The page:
PTT Meeting Wraps Up Staging Final Round of Negotiations

Officials from 12 Pacific Rim countries wrapped up their four days of talks Monday for a Trans-Pacific Partnership free trade agreement, setting the stage for what many hope will be the final round of negotiations for realizing the most ambitious trade deal in decades.

Japanese Economic and Fiscal Policy Minister Akira Amari said significant progress was made as a result of “tough” bargaining among chief negotiators in the run-up to a crucial four-day ministerial session starting Tuesday on the Hawaiian island of Maui.

“I have an impression that there has been substantial progress,” Amari told reporters after arriving in Hawaii.

The minister reiterated that he hopes this round of talks will be the last, and said that he believes “each nation shares the same thoughts.”

Although Washington, which leads the initiative, is putting pressure on other TPP members to finalize a deal, some negotiation sources are skeptical about whether the ministers will be able to agree on details in Hawaii given huge remaining gaps over difficult problems.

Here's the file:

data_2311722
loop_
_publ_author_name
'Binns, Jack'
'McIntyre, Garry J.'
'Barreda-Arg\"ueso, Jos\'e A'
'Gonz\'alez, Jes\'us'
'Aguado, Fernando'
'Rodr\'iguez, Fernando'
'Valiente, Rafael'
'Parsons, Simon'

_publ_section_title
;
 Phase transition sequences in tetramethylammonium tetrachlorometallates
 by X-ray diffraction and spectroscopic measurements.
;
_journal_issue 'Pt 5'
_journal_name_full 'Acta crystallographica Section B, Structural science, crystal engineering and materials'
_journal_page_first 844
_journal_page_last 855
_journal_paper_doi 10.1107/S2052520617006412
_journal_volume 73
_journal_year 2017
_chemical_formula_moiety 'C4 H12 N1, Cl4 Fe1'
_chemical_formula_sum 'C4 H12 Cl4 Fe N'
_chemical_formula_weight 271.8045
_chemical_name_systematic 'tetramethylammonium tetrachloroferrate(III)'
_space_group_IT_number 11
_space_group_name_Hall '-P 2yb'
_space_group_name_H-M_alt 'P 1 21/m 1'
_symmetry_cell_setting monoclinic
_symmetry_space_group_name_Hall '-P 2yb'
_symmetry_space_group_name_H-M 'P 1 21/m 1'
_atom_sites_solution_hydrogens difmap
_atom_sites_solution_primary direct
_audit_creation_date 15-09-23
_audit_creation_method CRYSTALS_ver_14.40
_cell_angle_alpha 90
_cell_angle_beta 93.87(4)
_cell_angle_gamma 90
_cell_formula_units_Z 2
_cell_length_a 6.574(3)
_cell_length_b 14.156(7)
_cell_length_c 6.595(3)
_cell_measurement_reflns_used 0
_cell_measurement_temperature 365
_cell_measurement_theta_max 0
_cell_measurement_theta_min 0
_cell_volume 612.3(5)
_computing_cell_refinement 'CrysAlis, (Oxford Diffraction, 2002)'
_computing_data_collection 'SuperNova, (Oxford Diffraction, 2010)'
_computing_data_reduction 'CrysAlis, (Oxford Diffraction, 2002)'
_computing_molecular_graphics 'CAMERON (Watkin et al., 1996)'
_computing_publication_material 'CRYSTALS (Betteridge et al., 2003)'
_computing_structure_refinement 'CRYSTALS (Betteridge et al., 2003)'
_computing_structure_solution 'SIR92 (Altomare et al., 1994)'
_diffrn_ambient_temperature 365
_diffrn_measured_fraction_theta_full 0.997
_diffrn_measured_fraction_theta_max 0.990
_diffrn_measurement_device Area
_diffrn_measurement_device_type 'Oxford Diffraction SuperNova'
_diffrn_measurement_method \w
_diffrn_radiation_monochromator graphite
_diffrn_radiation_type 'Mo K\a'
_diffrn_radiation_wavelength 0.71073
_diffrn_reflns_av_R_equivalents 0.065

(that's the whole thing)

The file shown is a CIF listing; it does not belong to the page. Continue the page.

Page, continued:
Such problems include liberalization of protected industries, the length of patents for new medicines, and reform of state-owned companies heavily protected in some economies.

Japan’s Amari admitted that the negotiations on intellectual property have been extremely difficult during the chief negotiators’ meeting.

via Mainichi

Alfonso Esparza

Alfonso Esparza

Senior Currency Analyst at Market Pulse
Alfonso Esparza specializes in macro forex strategies for North American and major currency pairs. Upon joining OANDA in 2007, Alfonso Esparza established the MarketPulseFX blog and he has since written extensively about central banks and global economic and political trends. Alfonso has also worked as a professional currency trader focused on North America and emerging markets. He holds a finance degree from the Monterrey Institute of Technology and Higher Education (ITESM) and an MBA with a specialization on financial engineering and marketing from the University of Toronto.
Alfonso Esparza